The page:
One needs not visit hospitals without doctors or drugs, or evaluate the poor quality of health personnel, nor undertake a computation of the lost production to poor health to underscore the fact that our national development aspirations will remain just that — aspirations — if we do not embark on a concerted improvement of our human capital, especially revamped education and improved healthcare.
Nonetheless, it is an unenviable job for Nigerian policymakers to explain the realities of market economics to a public that has come to regard subsidised state-provided services as entitlements in a country with abundant energy reserves and that has also grown weary of the poor quality of these services.
Instead, they transfer their money to foreign banks rather than making it useful for the nation.
The net effect is inadequate medical supplies, drugs, equipment, and personnel. The terrorists that are causing this heavy challenge are hardhearted. On the part of the end users, there is also the problem of availability, accessibility, affordability and sustainability of services.
This lack of civic engagement has real economic consequences. In some cases, the system makes it difficult and frustrating for health professionals to function effectively and efficiently. The government of Nigeria should implement and enforce the law that will be guiding drivers who drive on the roads.
No sectors have suffered more than education and healthcare from our abandonment of development planning in our governance strategies. The articles were selected based on their relevance to the topic of this study. Source In terms of Gross Domestic Product of Nigeria, the rate of growth has been sluggish in the recent years.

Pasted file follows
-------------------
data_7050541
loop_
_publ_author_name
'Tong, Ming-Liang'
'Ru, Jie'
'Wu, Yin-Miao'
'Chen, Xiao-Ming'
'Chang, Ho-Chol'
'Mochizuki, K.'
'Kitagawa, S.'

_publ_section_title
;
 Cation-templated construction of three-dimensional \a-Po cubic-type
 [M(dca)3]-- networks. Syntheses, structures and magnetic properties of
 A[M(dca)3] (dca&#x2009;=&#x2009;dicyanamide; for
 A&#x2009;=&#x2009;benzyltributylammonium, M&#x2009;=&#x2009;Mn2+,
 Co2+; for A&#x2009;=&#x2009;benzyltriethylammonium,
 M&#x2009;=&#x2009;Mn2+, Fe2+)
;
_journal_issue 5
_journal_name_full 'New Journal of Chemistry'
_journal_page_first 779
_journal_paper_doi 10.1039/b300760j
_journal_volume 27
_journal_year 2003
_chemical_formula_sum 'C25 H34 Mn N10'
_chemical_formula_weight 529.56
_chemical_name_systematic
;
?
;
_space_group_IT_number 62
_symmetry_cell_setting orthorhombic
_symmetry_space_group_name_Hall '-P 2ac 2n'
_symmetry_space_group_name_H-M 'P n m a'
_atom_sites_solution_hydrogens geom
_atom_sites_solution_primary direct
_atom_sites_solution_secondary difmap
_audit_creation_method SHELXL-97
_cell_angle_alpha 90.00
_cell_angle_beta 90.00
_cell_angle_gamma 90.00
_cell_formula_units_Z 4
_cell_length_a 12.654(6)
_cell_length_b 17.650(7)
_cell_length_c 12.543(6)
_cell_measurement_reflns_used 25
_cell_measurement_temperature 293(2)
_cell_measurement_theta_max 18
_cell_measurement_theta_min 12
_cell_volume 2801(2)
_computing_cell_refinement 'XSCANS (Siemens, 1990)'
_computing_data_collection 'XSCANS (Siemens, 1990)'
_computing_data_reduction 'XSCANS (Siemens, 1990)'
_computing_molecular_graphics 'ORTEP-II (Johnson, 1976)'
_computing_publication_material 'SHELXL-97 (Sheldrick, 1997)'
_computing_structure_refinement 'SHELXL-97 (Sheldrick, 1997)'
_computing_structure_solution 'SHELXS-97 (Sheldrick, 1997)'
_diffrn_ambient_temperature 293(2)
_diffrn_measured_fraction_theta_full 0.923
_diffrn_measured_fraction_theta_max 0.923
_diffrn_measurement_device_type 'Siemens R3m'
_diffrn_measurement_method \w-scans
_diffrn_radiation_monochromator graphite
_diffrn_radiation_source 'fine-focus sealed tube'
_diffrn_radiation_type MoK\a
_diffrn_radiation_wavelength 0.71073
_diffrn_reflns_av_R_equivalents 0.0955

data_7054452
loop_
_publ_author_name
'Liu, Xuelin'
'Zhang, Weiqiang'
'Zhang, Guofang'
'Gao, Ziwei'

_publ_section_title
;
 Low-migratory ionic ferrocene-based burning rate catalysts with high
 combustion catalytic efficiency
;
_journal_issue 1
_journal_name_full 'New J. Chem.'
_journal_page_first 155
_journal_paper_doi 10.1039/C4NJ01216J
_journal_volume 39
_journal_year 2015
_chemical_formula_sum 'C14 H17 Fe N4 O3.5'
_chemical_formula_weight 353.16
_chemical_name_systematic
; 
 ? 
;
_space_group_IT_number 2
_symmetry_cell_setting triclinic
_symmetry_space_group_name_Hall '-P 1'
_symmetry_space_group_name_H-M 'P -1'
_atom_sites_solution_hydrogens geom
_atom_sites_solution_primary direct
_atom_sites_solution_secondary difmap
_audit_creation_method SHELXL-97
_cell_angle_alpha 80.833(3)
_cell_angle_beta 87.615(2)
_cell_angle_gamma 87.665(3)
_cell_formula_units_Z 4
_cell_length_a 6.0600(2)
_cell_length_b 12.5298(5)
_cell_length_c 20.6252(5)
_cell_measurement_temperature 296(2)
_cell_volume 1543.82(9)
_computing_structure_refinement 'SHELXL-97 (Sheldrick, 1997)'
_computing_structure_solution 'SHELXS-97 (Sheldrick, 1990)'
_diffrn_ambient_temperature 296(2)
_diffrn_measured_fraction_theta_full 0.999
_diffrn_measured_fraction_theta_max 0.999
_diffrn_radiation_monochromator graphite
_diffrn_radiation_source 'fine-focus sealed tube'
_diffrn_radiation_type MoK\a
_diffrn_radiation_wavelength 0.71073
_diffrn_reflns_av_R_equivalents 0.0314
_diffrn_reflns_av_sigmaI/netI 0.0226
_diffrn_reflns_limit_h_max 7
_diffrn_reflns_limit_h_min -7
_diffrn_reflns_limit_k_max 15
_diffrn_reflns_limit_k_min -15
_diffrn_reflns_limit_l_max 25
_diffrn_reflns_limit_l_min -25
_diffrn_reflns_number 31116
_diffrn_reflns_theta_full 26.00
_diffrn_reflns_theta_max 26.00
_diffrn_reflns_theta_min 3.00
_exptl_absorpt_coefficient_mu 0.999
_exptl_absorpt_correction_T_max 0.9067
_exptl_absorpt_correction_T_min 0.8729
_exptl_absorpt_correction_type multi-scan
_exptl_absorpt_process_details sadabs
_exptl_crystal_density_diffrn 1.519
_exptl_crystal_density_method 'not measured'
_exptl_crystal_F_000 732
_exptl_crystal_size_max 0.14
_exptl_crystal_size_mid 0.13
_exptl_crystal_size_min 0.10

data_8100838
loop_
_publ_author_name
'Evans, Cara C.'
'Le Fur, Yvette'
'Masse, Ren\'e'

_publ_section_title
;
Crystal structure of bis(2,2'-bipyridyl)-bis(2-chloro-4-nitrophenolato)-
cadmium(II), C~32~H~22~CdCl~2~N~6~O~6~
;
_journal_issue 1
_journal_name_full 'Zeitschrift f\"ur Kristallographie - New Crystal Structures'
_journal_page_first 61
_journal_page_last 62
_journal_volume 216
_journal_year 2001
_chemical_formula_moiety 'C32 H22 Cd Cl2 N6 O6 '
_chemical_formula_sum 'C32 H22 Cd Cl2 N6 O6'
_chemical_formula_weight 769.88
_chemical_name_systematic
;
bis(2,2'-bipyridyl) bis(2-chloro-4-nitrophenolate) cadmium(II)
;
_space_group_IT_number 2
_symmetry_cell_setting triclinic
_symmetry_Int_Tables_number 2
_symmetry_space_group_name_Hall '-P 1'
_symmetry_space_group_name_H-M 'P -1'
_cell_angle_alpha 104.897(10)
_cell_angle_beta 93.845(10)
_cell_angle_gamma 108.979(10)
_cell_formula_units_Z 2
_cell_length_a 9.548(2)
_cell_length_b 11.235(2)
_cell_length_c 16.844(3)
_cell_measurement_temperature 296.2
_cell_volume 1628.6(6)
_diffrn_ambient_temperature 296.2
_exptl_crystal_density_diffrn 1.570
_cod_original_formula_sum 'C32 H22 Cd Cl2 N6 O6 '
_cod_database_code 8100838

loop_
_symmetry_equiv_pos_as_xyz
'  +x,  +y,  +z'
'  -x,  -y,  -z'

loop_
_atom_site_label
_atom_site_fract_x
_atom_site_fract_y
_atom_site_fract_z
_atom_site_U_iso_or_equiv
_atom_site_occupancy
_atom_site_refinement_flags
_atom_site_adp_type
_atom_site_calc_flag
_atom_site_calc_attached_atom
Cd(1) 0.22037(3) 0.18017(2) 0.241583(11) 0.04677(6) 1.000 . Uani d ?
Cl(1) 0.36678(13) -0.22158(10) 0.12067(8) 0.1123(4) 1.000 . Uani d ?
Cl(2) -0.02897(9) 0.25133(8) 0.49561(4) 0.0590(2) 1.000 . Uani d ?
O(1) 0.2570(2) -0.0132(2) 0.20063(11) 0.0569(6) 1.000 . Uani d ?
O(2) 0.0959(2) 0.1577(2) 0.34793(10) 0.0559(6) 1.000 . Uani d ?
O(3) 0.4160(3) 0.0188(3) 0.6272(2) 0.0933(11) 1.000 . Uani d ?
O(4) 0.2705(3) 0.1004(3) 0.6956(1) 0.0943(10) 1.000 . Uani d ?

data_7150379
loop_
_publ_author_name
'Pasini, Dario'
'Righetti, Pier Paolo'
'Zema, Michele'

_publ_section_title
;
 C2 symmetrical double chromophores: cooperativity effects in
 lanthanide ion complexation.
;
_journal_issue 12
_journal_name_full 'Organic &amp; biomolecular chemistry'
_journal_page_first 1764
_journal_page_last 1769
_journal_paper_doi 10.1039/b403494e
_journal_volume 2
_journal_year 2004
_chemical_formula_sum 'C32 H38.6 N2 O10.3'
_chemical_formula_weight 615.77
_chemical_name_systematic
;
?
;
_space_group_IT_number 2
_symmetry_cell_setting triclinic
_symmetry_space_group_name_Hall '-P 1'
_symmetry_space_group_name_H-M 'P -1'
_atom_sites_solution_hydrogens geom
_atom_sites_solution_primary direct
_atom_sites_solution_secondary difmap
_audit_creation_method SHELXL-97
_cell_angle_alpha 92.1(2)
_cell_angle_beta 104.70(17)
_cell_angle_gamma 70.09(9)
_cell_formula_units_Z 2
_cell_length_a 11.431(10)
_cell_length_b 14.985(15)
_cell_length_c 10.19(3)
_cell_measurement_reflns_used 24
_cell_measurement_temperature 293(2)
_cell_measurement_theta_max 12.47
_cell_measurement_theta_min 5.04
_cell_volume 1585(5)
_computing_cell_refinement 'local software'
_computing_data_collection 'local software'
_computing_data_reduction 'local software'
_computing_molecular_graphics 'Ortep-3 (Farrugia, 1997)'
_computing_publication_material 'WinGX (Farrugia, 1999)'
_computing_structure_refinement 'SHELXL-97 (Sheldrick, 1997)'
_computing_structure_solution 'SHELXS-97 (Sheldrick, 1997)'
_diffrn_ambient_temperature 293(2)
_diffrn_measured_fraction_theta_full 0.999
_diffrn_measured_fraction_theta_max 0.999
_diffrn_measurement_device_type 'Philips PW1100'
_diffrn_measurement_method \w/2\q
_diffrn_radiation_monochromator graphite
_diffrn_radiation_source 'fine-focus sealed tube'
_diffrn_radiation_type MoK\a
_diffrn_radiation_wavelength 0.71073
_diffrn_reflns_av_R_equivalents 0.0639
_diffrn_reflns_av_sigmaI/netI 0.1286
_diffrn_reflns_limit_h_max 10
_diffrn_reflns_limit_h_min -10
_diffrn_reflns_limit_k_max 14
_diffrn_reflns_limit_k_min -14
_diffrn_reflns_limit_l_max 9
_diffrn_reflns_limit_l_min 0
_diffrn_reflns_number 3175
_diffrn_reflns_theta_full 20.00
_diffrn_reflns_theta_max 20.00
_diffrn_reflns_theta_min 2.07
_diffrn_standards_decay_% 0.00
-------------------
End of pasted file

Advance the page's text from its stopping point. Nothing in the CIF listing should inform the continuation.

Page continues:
Mathematically, it shows that Nigeria was the 33rd most corrupt country in And we rank in terms of life expectancy in the world. Ensor, Tim, and Jeptepkeny Ronoh.
The state primary health care comprises laboratory and diagnostic services, rehabilitation, etc. With this, more jobs will be created for the masses.
Observers say that poverty has been a major factor behind rural-urban migrations in Nigeria, as many of the rural dwellers migrate to cities in search of better living conditions.
Additional keywords used in the search were as follows: Health care, medical intelligence, medical surveillance systems, Nigeria, Nigerian health care system, public health The Nigerian health care has suffered several down-falls. Empirical examples support this rationale; removal of user fees has been shown to increase utilization of maternal health services in Uganda, Burundi, and South Africa Langer, Nigenda, and Catino Incentives should be given to skilled personnel to attract them to rural areas where their 7 services are mostly needed.
Giving patients the ability to virtually consult with specialists, and circumvent distance, will revolutionise the quality of healthcare provision for rural populations; as well as reduce costs.
It is expressed as the number of maternal deaths perlive births, in a period usually a year World Bank, The Nigerian health care system: Need for integrating adequate medical intelligence and surveillance systems Menizibeya Osain Welcome Department of Normal Physiology, Belarusian State Medical University, Minsk, Belarus, Pr., Dzerjinsky 83, Minsk, Belarus.
Challenges facing the Nigerian power sector The poor performance of Nigeria's hitherto state-controlled power sector, resulting in unstable electricity supply and frequent blackouts, has long been seen by ordinary Nigerians as evidence of the ineffectiveness of their governments.
Sep 03, · Discussed are the major challenges that Nigeria is facing for some time now.
These challenges are many though not all of them were properly detailed out. On the other hand, the piece is backed-up with the possible solutions to arrest the agronumericus.coms: Another major problem within the healthcare system in Nigeria is the weak referral systems from a lower to a higher health facility in the hierarchy.
This leads to delays in commencing medical treatment and often leads to preventable deaths. Besides, Prof. Shima Gyoh, a retired Permanent Secretary of the Federal Ministry of Health, says that the increasing population of Nigeria is exerting a lot of pressure on all its social services.
Gyoh, nonetheless, stresses the need for a health care system that focuses on preventive measures, rather than curative measures.
This suggests that there may be poorly understood gaps or challenges with the primary health care system. The problem is that we don’t have the right data. We need improvements to the health information system, regular and sustainable population and health-facility-based surveys, and a functioning vital statistics and civil registration system.Download